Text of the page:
Te ingoa o to tupuna o Tu,
Tu whakaheke tangata
Ki raro, kia Tawhaki.
Translation:
The names of your ancestor Tu
Whose blood travels through the descendants
To Tawhaki.
Note: All tribes can lay claim to Tawhaki as an ancestor. His name originates from Hawaii.

Twentieth-century warfare and Māori
During World War One and World War Two, Māori volunteered for service overseas with a sense of adventure and to see the world. In terms of utu in a modern context of war of attrition, Māori soldiers sought to restore a global balance of peace and justice.

__________________________________________________________

[1] Elsdon Best, The Māori As He Was, Wellington: National Museum, 1974, 167.

[2] Wiremu Maihi Te Rangikaheke was born in 1815. He was a Te Arawa Chief of Ngāti Kereru hapū affiliated to Ngāti Rangiwewehi. He is the author of the manuscripts in Governor Grey’s New Zealand Māori Manuscript Collection.

[3] Elsdon Best, 167.

[4] Telephone interview with Eru Biddle, Tūhoe, Māori Studies, Waiariki Institute, Rotorua, 11 November 2010.

[5] Interviews with Pat Mohi, Rangiwewehe,  November 2010. Telephone interview with Eru Biddle.

Hunting for Truth in History

Writing a true account of history is no easy task. Bias and perceptions may influence the story and, to some extent, can change the historical record. Unfortunately, this bias will sometimes be replicated and assume a place in history as fact. As a researcher, I look for several references to an account of an event. I enjoy the hunt for information and finding new evidence to an event is always a relief.

Essentially, the information sought by a writer of history exists in landscapes, memories and literature. The difficult task is providing a fresh approach and using new information to inform a description of a historical event. In my experience of researching past events and people, the gathering of information can be an endless task. At some point, the research stops, and the hard work of writing up the findings begins. Importantly, a filing system of documents and notes gathered saves precious time for references as losing vital information to a sequence of work is frustrating and time-consuming.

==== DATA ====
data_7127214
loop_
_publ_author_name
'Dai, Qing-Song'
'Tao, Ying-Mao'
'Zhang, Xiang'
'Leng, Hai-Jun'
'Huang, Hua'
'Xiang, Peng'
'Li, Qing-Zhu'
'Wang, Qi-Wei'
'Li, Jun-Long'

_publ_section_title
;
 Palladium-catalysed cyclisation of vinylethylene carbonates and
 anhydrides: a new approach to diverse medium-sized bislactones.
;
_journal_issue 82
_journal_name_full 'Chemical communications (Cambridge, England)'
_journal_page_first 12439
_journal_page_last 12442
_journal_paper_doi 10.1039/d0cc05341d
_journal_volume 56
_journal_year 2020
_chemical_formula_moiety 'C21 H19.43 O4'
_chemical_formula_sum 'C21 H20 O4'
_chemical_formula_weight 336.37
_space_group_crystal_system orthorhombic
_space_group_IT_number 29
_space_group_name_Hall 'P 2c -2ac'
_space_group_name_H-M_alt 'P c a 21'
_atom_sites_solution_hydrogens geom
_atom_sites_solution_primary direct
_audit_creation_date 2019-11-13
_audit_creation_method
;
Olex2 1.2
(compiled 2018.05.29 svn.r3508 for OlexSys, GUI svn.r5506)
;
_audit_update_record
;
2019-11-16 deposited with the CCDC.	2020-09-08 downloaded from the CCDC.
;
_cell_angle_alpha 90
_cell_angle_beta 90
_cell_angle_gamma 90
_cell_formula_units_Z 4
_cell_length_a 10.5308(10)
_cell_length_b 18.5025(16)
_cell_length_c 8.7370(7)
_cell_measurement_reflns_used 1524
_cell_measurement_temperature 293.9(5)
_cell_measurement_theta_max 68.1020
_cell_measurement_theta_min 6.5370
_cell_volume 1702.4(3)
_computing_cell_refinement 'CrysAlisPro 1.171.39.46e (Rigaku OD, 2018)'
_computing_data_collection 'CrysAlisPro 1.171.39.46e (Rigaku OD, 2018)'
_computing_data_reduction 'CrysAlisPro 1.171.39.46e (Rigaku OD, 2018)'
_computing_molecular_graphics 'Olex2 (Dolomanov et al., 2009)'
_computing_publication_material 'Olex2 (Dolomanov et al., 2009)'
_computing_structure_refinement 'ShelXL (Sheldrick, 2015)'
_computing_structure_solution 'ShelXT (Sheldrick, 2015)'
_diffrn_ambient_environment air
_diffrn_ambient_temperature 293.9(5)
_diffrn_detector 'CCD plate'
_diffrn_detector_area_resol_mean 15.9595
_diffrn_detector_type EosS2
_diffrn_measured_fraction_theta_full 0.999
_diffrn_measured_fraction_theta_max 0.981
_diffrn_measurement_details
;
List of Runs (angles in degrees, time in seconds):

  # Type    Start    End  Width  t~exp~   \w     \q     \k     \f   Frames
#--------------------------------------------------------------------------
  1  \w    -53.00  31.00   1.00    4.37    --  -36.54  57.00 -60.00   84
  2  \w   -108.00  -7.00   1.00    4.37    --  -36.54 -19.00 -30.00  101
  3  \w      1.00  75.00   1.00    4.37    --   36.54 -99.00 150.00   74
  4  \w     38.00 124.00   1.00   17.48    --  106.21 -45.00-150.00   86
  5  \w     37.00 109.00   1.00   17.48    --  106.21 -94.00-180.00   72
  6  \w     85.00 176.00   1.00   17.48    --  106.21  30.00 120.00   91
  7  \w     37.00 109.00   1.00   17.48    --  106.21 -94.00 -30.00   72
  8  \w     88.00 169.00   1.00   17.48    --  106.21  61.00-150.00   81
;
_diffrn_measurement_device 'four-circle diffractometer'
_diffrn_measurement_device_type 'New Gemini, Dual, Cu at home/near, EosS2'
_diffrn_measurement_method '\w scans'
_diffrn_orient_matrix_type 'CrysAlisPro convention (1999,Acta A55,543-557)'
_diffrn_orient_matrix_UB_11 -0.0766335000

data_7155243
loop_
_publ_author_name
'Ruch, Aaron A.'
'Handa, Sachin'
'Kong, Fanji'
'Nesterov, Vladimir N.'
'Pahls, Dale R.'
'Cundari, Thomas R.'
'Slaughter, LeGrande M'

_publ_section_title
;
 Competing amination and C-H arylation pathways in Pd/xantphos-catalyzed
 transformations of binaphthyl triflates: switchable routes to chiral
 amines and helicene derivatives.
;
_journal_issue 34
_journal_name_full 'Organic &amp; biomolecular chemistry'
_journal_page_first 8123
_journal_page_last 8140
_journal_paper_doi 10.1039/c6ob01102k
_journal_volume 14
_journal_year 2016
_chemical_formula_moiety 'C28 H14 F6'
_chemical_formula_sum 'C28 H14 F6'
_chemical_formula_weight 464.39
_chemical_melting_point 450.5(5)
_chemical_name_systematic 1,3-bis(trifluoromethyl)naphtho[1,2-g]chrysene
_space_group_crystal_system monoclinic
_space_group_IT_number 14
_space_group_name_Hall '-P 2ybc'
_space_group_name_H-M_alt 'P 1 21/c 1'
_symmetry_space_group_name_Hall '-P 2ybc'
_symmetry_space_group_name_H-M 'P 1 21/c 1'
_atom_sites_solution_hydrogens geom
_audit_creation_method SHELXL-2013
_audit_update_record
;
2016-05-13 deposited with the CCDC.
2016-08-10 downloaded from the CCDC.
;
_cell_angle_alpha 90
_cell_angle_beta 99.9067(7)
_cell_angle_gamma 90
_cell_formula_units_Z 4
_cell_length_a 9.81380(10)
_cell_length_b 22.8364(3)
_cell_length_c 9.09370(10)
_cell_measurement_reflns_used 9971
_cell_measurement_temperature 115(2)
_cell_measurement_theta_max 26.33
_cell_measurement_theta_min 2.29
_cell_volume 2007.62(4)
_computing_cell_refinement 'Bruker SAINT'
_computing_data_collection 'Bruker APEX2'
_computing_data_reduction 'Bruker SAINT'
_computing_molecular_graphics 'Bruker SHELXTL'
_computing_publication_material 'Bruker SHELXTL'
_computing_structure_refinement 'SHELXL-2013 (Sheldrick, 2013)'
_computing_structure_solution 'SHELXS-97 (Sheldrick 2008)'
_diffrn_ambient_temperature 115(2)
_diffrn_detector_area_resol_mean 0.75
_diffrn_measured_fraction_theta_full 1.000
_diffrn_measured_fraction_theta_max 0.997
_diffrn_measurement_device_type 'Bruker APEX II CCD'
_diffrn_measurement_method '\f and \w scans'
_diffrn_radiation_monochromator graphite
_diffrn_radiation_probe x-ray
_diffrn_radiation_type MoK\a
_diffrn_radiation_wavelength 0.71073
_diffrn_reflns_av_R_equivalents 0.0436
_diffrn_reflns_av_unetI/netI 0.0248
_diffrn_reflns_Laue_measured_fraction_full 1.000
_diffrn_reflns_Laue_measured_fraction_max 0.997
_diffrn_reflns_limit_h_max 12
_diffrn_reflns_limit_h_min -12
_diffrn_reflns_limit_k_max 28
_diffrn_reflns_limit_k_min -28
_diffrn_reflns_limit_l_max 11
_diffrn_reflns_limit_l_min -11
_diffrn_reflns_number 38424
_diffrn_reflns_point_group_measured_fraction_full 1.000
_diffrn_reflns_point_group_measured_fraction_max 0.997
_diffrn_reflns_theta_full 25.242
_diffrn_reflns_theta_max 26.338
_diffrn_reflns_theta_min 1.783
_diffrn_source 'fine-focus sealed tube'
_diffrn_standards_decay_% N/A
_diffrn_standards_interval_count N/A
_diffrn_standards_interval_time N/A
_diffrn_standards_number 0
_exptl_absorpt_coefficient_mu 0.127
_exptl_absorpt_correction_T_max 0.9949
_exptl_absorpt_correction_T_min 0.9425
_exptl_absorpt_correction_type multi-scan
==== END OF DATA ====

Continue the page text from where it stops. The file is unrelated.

The activity of writing is the moment when all is revealed. In my case, I have learned from experience the value of structure or a clear outline for a historical account of an event. In this instance, I consider myself very fortunate to have a very erudite and experienced mentor, Daisy Coles, who has impressed on me the importance of a progress spreadsheet and organiser to assist me in achieving my goals. The spreadsheet also works as a tool to help me focus on the manuscript’s content and what I need to do to achieve outcomes for each chapter. My sincere thanks to the Huia Publishers staff for this opportunity to write an important account of history featuring brave and courageous men and women.

The following is an account of World War Two that threatened to change our society with devastating consequences worldwide. Essentially, some events of World War Two are constantly changing as new evidence is uncovered and old perceptions of World War Two are interestingly challenged. I have chosen to share some of my research concerning the Nazi ideology of women. There is nothing new in my account as I used references to compile my evidence and thus gain an understanding of German women’s society in the 1930s.[1] [2]

During Adolf Hitler’s rise to political power in the 1930s and the increasing influence of the Nazi Party in German society, the aspirations and dreams of higher education and individuality in German women’s society were eroded away by the formulation of the Nazi ideology of women. In the 1930s, German women were compelled to study domestic science. Physics, foreign languages and science were the subjects for men alone.

The women in Nazi Germany were encouraged to become childbearers, and to achieve this, they were forced to maintain physical fitness and a healthy lifestyle. Hitler introduced incentives to produce babies by giving women public recognition in the form of honour and medals. Young couples were also given government money to start a family. The breeding programme included a medical examination ensuring a clean bill of health for the woman and a system of selecting male breeding partners from Hitler’s military ranks, the Shutz Staffel (SS)[3] and generals. Hitler’s grand plan for Germany included increasing the German population, and underpinning the breeding programme was his desire to build a large army and thereby achieve world domination.[4]